Encyclopedia of Renaissance Philosophy

Living Edition
| Editors: Marco Sgarbi

Intellection, Renaissance Concept of

  • José Manuel García ValverdeEmail author
Living reference work entry
DOI: https://doi.org/10.1007/978-3-319-02848-4_1056-1

Abstract

From the point of view of Aristotelian psychology, intellection is the culmination of a complex and multifarious process in which all the powers linked to knowledge intervene, from sense perception to the intellect. This process has been the subject of a multitude of discussions and an endless number of works focused, in the majority of the cases, on the commentary of Aristotle’s texts. Into this field, several questions concerning intellection have been dealt with, among which the relation between sensible forms and the so-called intelligible species was of particular importance. Also, the implications of our own intellectual activity for the debate over the immortality have been explored with great attention during the Renaissance. In this sense, many authors have discussed whether intellection must be understood as the product of a faculty essentially independent from the body and immortal or as a mere abstraction which is impossible without the presence of sensible data. Moreover, from a specific epistemological point of view, the logical mechanisms of reasoning were studied by many Renaissance philosophes. In this case, the point of departure was the significance of intellection as the direct apprehension of the first principles and the most general concepts of each science.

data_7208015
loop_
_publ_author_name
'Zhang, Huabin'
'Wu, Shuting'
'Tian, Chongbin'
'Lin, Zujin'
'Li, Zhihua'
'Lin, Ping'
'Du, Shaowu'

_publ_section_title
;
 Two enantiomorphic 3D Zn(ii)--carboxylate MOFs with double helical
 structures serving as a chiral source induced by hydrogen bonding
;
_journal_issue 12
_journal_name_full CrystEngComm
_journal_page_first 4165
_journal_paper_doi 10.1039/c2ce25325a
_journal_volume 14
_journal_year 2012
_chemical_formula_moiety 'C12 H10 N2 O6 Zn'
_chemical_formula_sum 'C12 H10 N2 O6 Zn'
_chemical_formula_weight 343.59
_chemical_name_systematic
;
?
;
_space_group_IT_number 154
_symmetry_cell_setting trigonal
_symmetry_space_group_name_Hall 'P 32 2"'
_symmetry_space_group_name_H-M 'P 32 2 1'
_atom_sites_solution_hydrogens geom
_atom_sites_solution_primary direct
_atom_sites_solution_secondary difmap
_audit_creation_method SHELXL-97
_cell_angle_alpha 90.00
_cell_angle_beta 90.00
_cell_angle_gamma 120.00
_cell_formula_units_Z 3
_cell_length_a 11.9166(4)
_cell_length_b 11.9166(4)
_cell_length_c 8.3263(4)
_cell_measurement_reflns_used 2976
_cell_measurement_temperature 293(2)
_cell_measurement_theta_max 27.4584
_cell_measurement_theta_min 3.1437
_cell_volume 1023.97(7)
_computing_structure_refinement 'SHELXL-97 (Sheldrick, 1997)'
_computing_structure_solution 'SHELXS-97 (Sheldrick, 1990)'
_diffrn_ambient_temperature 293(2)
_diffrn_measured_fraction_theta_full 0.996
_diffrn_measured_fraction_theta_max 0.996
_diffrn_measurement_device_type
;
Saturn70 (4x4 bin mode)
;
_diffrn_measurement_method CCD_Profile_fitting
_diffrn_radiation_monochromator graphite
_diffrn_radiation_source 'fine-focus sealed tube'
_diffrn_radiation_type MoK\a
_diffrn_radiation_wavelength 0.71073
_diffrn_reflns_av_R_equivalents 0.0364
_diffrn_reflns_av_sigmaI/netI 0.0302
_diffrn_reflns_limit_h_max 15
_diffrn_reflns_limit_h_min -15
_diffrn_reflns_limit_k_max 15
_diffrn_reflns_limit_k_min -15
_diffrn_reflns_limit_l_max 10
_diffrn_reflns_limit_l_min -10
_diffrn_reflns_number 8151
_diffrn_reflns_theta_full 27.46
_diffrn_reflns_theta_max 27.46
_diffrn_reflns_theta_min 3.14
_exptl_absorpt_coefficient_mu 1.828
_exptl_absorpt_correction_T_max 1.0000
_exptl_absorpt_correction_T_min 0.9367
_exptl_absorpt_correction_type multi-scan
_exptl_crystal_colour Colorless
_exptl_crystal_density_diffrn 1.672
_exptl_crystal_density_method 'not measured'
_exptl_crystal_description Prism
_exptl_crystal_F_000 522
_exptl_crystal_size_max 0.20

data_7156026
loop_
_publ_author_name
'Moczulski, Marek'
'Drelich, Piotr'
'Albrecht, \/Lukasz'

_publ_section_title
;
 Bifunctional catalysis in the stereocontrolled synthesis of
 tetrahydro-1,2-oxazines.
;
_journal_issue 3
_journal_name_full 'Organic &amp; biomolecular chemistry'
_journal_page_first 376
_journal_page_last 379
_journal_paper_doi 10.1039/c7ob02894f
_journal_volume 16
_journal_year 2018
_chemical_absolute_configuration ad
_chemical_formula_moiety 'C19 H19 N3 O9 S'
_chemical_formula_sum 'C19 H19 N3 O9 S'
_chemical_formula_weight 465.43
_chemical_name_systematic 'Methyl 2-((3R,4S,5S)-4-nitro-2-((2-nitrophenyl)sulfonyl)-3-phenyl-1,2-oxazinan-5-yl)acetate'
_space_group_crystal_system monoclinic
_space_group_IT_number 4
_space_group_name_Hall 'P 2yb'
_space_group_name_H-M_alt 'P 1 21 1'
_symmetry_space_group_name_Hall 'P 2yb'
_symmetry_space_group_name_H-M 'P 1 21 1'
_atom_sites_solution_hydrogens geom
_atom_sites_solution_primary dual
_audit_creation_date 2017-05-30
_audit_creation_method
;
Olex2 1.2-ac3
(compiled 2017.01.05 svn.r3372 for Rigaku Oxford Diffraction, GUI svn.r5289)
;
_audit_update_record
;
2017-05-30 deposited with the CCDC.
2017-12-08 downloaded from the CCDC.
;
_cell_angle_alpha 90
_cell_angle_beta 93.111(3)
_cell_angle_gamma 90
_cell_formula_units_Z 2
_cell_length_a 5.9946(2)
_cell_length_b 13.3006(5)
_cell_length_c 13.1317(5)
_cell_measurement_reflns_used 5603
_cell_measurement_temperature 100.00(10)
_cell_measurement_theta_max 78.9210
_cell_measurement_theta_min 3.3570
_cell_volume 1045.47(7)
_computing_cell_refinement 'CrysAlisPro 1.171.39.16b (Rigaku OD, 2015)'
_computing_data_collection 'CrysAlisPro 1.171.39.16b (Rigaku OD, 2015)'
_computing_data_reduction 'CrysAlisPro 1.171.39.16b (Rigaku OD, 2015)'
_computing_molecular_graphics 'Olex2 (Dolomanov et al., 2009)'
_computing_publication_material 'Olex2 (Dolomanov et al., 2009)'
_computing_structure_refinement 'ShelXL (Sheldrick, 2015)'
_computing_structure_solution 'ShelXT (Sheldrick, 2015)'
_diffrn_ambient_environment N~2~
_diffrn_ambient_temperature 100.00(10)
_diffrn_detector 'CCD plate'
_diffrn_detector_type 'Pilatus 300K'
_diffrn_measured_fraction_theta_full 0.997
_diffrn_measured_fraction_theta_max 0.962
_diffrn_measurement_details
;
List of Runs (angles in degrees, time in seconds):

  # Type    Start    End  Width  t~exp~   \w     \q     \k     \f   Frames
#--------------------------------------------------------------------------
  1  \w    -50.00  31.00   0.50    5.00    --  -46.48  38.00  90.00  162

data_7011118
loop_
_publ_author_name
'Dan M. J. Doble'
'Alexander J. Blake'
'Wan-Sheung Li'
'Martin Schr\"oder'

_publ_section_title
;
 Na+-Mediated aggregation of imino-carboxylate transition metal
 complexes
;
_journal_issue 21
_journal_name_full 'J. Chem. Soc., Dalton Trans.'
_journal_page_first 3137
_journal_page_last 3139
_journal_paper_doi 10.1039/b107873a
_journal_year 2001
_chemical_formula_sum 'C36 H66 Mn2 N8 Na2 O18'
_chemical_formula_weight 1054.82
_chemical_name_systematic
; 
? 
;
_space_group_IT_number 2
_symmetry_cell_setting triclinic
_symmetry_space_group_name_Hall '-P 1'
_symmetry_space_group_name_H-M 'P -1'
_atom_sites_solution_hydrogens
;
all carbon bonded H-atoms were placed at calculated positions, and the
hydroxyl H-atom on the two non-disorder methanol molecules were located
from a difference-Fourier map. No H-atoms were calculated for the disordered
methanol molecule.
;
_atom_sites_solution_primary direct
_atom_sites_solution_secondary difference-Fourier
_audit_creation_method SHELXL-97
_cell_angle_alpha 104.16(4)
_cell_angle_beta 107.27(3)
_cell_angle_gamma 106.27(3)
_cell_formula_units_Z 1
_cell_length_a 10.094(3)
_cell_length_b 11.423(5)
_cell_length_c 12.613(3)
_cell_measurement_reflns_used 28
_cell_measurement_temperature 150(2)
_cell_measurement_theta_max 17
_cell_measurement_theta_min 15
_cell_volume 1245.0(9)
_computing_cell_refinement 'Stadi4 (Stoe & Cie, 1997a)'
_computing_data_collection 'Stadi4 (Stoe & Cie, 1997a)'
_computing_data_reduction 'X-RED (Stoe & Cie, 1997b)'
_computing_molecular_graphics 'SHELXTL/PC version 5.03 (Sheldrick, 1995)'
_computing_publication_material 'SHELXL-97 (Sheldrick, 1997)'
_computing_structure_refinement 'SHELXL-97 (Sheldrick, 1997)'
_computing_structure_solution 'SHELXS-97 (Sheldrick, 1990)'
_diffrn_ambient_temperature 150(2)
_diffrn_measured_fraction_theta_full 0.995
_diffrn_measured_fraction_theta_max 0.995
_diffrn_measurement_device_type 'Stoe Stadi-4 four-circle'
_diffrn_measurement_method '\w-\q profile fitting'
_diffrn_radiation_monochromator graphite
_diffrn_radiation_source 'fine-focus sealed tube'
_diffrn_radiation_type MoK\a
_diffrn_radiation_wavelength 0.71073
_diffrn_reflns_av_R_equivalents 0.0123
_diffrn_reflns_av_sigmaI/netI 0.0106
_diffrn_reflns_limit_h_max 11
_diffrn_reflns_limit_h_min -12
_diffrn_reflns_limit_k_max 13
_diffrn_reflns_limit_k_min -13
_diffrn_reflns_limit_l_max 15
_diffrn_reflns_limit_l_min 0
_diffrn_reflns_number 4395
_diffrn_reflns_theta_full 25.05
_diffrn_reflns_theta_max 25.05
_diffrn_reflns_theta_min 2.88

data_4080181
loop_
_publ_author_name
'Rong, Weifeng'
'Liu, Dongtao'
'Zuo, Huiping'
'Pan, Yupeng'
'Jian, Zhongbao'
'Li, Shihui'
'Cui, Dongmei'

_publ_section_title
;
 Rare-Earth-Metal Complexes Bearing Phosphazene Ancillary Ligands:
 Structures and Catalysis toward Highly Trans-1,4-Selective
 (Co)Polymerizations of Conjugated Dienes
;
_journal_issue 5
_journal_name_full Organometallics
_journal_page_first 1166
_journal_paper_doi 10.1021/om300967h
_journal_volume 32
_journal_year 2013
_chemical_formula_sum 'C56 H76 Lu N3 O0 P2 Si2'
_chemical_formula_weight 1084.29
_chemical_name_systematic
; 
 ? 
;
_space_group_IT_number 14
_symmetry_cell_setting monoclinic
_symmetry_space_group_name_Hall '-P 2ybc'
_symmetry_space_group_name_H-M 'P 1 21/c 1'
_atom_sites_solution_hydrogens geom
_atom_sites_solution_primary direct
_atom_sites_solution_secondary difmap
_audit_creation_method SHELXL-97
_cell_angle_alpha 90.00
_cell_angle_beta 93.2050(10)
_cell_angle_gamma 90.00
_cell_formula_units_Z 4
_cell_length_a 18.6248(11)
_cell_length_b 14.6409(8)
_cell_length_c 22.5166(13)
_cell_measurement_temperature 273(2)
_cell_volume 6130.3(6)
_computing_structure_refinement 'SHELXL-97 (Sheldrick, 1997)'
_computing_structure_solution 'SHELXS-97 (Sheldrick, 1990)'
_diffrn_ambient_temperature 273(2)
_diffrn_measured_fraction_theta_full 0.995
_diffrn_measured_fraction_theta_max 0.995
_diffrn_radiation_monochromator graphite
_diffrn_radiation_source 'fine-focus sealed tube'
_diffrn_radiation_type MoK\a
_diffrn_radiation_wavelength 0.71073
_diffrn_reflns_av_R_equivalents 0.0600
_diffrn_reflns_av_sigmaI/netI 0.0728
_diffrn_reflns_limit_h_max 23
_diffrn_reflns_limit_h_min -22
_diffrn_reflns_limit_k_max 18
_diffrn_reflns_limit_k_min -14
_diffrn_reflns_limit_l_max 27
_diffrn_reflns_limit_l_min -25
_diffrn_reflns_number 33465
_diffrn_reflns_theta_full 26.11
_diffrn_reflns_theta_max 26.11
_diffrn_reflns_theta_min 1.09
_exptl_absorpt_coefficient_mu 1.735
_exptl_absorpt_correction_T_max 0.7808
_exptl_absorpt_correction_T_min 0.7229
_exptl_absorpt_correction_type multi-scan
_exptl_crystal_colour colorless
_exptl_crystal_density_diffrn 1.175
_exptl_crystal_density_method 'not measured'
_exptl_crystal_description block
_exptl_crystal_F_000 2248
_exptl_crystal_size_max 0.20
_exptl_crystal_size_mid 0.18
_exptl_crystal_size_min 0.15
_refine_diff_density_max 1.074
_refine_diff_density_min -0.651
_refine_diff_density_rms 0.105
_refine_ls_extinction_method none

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References

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Copyright information

© Springer International Publishing AG, part of Springer Nature 2018

Authors and Affiliations

  1. 1.Departamento de Estética e Historia de la FilosofíaUniversidad de SevillaSevilleSpain

Section editors and affiliations

  • Marco Sgarbi
    • 1
  • Peter Mack
    • 2
  1. 1.University Ca' Foscari VeniceVeniceItaly
  2. 2.The Warburg Institute, School of Advanced StudyUniversity of LondonLondonUK